|U.S. Court Order Yelp To Reveal Identities of Anonymous Critics|
| 3:18 pm on Jan 13, 2014 (gmt 0)|
This is an interesting case in the sense that it claims the 'critics' were not users or customers of the service.
|Users who have posted negative comments on the online review site Yelp must be identified, a US court has ordered. |
The case involved the owner of a carpet-cleaning business who told the court bad reviews written about his company were not from real customers.
The court said anonymous users were not protected by the First Amendment, which allows free speech, if the review "is based on a false statement".U.S. Court Order Yelp To Reveal Identities of Anonymous Critics [bbc.co.uk]
| 6:56 pm on Jan 13, 2014 (gmt 0)|
Community operators can be forced to disclose member info, even if it's only IP address and registration email, if a judge so orders.
At least there's no indication that Yelp is being held liable for derogatory reviews, phony or otherwise.
| 8:41 pm on Feb 3, 2014 (gmt 0)|
September 2013, I had a major issue where, IMO, a corrupt local Sheriff's deputy and a rubber stamp judge decided to force me to violate our users 1st Amendment rights so that they could bully and intimidate someone. I'll gladly post more details if interested.
The point, though, is that due to that, we stopped collecting any identifying information (including IP addresses) in correlation with usernames. Yes, it's a little inconvenient when we need to suspend someone, but I'll not be put in that position again.
In the US, Yelp (and us) are protected by the Communications Decency Act of 1996, Section 230, so all they can do is force us to release information. But if there's no information to be had... :-)
| 3:23 pm on Feb 4, 2014 (gmt 0)|
Interesting strategy, GoNC. Most community operators rely on that kind of data to keep track of abusive members, phony aliases, etc. Yelp has enough difficulty cracking down on phony reviews without giving up one more tool.
But you make a great point - no info, nothing to reveal.
I wonder if there's a market for an offshore community management service... they could be instructed to notify you of potential abuse (E.g., three members posting from the same IP) or even ban the IPs of members that you flag. But, you wouldn't have the actual data and compelling them to disclose it would be essentially impossible.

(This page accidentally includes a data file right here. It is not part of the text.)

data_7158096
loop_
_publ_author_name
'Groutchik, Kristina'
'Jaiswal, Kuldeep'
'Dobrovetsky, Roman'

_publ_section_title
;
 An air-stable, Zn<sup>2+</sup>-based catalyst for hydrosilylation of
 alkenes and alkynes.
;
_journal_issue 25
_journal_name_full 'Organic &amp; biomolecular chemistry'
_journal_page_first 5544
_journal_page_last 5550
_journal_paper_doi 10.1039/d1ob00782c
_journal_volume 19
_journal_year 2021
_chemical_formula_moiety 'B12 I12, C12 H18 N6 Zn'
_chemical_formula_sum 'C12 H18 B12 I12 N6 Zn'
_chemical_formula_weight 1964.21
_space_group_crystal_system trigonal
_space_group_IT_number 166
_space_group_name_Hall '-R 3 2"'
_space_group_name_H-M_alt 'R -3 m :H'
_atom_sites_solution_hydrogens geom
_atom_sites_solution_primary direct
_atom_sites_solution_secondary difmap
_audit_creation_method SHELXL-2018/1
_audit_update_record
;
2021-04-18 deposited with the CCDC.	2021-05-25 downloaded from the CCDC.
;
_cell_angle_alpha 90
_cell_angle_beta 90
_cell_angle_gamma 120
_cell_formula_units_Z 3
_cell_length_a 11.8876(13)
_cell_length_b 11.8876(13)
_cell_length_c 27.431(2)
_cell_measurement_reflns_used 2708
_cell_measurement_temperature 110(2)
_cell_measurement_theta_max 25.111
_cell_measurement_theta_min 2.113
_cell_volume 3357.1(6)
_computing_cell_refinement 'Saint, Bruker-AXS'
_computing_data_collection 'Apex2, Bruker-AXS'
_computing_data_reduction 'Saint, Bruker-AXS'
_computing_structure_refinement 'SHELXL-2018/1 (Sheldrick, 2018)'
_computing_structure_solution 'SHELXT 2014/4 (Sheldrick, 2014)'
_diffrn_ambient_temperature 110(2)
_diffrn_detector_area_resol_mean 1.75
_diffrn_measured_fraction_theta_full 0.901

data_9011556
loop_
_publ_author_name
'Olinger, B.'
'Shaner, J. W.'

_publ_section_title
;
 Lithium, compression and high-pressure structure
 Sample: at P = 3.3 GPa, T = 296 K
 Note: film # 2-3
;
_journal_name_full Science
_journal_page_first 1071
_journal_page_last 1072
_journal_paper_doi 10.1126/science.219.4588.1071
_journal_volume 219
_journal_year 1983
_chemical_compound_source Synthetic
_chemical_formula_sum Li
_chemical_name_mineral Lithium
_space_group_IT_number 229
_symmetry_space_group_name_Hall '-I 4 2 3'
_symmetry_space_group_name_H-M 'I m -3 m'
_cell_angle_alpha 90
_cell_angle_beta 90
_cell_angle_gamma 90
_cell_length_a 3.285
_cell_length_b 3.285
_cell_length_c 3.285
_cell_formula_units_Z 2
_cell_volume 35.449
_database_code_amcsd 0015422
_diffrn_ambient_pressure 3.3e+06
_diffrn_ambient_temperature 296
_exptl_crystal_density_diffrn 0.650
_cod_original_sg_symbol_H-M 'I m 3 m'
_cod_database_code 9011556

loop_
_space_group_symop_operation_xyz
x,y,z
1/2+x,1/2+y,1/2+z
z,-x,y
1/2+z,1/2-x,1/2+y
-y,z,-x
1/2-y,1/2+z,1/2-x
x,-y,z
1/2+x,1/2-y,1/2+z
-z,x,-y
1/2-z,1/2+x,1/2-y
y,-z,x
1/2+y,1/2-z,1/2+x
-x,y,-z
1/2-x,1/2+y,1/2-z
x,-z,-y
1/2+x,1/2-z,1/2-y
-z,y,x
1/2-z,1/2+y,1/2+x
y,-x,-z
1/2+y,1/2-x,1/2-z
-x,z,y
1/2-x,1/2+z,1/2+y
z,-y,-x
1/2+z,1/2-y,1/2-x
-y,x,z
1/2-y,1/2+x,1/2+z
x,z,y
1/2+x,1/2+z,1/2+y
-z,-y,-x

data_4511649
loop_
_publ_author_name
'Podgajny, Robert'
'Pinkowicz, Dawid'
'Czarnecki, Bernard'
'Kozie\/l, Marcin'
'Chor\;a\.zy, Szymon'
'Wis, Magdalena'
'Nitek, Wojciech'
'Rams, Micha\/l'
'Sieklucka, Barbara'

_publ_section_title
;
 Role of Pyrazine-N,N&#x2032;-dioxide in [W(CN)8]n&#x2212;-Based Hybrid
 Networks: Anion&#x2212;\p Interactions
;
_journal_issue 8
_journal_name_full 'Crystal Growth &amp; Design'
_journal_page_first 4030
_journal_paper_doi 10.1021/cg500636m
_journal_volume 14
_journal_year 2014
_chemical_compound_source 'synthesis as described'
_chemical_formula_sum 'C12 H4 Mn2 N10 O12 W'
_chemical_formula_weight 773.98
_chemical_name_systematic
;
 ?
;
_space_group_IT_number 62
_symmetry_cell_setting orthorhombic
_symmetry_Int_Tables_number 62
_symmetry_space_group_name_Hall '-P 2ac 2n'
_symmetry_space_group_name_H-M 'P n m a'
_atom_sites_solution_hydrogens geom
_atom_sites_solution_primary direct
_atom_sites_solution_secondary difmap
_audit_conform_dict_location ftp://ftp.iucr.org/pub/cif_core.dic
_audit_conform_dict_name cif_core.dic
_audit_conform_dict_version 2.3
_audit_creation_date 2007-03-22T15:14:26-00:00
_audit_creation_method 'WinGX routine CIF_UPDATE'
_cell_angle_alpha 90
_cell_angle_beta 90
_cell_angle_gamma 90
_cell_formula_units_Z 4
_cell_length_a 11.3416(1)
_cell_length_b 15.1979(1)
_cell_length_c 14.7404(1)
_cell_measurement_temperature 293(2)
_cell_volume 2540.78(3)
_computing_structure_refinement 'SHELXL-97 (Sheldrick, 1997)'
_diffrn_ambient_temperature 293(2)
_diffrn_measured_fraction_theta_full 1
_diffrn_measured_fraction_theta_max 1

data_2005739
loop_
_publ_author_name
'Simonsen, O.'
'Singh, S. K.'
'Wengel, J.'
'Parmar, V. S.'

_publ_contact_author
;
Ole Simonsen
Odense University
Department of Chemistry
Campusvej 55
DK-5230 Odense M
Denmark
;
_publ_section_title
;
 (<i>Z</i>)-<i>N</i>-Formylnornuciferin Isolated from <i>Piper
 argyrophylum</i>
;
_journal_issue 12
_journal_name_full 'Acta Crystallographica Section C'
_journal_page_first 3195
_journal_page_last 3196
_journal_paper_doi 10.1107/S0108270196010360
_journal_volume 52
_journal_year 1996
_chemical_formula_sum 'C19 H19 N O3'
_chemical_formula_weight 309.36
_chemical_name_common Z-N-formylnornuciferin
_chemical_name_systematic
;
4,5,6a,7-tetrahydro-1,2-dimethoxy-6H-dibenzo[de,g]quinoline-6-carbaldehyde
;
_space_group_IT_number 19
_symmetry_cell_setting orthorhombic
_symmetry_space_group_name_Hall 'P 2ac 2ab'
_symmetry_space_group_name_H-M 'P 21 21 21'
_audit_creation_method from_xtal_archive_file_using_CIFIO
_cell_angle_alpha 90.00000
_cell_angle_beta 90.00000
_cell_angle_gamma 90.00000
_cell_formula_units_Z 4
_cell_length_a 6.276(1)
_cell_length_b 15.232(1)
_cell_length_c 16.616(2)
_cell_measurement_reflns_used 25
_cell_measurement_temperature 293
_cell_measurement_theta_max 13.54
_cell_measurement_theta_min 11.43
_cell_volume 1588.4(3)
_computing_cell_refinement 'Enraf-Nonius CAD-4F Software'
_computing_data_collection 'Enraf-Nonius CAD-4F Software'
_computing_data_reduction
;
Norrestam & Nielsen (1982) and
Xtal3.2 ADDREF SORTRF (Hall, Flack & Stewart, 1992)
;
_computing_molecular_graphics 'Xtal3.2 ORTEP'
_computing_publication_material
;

Considering the shoestring budget of most communities and the infrequency of privacy violations by authorities, it's probably an idea that won't happen soon.
| 10:51 pm on Feb 4, 2014 (gmt 0)|
From my experience, IPs don't help that much, anyway; at least, not when you're dealing with a local market. Smaller ISPs re-use the same IP over and over, and some ISPs (like AOL) only have 2 or 3 IPs in the entire region (meaning, everyone has one of 3 IPs).
Not to mention all of the large networks that share a single IP; think, libraries, colleges, etc. I could block an abusive user by IP, and accidentally block 10,000 people!
I don't want to post what we do as an alternative (obviously, anyone that knows who I am could read it and figure out how to get around it), but we have developed a system for blocking that's a lot more effective. Not perfect, of course, but better. And if we could do that, then really, so could Yelp.
| 4:37 am on Feb 5, 2014 (gmt 0)|
Things may change in the future with different laws/regs being passed all the time. Some major ISPs are required to maintain all records for three years and "meta data" is finding its way into US law in particular. Imagine what that might mean if such laws applied to ALL websites as well. Oh... I just had a waking nightmare. :(